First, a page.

This program for a reformed science--"Science, that is, Knowledge of Consequences; which is also called PHILOSOPHY"--produces a geometric, deductive philosophy that is demonstrable to everyone. Accordingly, Hobbes's vision of science maintains that there will be no divisiveness within knowledge because such geometric logic is indisputable; consequently there will be no factions, and ultimately, no civil wars. Hobbes thereby suggests that his approach to science is necessary for the preservation of peace.
By denying the legitimacy of using nature as the foundation of philosophical knowledge, Hobbes issues a direct challenge to natural philosophy as conceived of by Francis Bacon. According to Bacon, natural philosophy should be based on an experimental natural science grounded in natural history. However, Hobbes suggests that nature does not provide secure first principles, and therefore a science grounded in language, rather than nature, is more adequate for making incontrovertible claims. Hobbes's philosophy makes the radical claim that truth is a social construction and argues that its own conclusions are correct precisely because they, too, are socially constructed. When everyone has agreed upon the foundation of knowledge, there is no room for dispute; in contrast, there can be no truth based on an objective nature, for each individual experiences the world differently, and thus the configuration of "reality" is subject to inevitable disagreement and debate.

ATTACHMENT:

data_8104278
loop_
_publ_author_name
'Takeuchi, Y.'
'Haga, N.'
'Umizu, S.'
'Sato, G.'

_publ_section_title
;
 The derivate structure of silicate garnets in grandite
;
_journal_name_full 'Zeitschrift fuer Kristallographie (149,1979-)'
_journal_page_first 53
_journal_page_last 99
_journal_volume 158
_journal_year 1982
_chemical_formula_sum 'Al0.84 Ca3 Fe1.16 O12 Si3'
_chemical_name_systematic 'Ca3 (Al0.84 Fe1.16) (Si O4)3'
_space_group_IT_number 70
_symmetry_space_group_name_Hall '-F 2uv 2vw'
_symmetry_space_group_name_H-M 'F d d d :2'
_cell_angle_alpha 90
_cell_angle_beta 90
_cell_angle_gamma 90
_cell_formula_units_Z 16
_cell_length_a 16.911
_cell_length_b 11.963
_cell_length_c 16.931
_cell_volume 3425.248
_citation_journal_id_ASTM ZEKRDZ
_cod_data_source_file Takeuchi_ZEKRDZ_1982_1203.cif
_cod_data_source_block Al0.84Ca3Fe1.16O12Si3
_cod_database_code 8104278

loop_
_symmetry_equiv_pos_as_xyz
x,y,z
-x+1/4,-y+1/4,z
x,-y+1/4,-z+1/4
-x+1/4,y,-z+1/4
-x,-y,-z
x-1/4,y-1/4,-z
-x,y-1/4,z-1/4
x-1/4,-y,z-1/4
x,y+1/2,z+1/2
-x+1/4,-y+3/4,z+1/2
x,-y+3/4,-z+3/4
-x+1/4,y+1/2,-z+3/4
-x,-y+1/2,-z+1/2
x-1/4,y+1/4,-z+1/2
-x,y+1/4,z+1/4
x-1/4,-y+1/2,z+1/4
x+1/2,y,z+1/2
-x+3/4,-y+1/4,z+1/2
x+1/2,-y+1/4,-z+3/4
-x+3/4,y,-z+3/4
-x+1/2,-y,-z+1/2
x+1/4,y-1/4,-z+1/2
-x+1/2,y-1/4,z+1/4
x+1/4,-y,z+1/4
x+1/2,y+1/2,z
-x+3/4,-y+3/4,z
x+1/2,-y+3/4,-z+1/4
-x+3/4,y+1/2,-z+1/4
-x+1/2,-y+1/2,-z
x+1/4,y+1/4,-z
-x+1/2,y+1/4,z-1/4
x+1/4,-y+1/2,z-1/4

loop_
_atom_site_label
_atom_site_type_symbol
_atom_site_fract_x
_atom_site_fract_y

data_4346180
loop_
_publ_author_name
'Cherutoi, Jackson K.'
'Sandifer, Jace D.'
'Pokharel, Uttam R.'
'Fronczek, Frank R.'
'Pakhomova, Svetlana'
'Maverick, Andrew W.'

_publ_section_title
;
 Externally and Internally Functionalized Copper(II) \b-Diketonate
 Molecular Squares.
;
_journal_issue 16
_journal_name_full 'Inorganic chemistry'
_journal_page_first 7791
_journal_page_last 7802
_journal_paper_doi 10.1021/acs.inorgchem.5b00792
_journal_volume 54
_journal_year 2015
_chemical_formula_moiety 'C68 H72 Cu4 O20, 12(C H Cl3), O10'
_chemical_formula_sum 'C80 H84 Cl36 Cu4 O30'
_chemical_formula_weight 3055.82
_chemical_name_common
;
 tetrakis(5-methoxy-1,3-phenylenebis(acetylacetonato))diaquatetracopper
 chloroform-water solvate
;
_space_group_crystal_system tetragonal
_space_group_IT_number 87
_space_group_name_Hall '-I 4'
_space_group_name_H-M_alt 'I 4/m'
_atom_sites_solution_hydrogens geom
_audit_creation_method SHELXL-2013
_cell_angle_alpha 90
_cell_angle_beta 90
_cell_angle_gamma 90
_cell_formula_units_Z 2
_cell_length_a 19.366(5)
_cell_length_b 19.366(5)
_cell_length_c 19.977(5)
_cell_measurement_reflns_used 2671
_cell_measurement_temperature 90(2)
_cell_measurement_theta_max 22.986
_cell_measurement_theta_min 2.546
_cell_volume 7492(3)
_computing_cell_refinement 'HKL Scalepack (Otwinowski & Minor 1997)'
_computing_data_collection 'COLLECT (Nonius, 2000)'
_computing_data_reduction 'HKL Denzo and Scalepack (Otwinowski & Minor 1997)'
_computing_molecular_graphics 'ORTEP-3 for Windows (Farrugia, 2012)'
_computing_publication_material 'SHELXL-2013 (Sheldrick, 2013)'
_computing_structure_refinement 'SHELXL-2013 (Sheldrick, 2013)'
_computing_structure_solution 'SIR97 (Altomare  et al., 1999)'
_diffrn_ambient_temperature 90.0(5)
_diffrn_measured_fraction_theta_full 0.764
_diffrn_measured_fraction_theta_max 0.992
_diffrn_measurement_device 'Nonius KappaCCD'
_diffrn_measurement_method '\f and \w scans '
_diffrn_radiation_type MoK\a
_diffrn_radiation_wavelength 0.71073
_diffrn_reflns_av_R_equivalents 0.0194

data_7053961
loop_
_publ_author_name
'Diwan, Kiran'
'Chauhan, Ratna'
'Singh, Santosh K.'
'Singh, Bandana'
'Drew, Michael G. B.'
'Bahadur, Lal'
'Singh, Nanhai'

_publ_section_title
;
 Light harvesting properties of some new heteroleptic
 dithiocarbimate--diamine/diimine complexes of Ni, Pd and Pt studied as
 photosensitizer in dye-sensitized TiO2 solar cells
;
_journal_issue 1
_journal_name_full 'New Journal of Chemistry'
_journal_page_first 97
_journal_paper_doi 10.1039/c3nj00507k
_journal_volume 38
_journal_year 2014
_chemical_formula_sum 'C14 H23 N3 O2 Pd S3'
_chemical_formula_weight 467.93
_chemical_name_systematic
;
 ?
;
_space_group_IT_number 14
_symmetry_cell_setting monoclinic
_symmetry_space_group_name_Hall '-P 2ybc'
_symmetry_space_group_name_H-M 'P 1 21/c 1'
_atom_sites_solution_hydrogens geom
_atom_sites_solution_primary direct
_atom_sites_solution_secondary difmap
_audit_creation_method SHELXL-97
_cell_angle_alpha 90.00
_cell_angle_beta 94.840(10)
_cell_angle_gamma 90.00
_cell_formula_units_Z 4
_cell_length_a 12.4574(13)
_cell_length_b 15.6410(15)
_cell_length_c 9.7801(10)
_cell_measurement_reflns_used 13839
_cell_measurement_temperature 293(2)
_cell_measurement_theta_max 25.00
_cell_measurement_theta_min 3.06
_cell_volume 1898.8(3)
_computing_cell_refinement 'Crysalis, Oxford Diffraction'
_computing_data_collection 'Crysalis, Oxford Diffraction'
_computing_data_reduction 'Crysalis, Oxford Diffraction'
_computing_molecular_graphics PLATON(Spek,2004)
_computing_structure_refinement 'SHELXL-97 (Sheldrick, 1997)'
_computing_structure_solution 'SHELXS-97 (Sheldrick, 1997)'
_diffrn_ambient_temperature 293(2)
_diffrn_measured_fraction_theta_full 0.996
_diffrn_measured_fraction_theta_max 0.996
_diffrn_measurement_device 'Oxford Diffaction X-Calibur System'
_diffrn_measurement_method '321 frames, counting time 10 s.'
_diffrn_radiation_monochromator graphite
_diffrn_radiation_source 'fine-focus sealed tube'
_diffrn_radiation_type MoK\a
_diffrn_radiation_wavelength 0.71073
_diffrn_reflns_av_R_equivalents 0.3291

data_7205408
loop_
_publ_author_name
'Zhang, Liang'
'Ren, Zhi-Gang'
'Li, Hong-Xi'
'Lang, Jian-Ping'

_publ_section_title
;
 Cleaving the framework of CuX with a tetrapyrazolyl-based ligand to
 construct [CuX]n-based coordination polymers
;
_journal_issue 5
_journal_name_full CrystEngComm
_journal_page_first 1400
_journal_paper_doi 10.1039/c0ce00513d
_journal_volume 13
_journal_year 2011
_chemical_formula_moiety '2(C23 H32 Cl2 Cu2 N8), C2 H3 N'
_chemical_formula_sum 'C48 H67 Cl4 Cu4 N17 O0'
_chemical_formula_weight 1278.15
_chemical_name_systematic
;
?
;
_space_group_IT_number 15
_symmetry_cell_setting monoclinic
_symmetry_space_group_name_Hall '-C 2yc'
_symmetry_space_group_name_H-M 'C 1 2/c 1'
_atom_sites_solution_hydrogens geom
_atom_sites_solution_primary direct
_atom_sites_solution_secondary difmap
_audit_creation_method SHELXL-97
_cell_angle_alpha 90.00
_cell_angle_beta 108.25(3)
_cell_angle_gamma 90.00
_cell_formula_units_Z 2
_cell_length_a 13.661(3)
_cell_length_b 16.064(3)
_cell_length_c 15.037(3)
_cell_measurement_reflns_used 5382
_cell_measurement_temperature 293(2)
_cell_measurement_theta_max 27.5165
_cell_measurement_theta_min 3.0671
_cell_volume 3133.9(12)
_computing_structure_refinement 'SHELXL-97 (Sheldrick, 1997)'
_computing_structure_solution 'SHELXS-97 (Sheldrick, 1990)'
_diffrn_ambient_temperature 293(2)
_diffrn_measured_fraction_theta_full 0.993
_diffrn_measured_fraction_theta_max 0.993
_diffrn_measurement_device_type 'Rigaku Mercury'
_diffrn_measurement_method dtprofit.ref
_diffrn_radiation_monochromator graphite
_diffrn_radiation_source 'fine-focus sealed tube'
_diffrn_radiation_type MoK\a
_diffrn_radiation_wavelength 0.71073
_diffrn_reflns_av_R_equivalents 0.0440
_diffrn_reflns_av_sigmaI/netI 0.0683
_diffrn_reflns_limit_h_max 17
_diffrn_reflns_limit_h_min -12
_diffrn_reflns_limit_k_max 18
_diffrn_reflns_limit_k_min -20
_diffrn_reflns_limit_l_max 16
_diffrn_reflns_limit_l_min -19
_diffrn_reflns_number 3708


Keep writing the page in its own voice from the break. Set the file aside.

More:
For Hobbes, eliminating disagreement is essential to eliminating the conditions for civil war; peace is the ultimate purpose of this philosophical program entirely grounded in social consent. At the same time, Hobbes's notion of reality as a social construction contains a certain element of fascism; his notion of an all-powerful judge of definitions, making decisions that cannot be disputed, resembles the fascists' totalitarian philosophy. It advocates the control of reality through power negotiations, but accepts completely the powerlessness of the individual to change that constructed reality.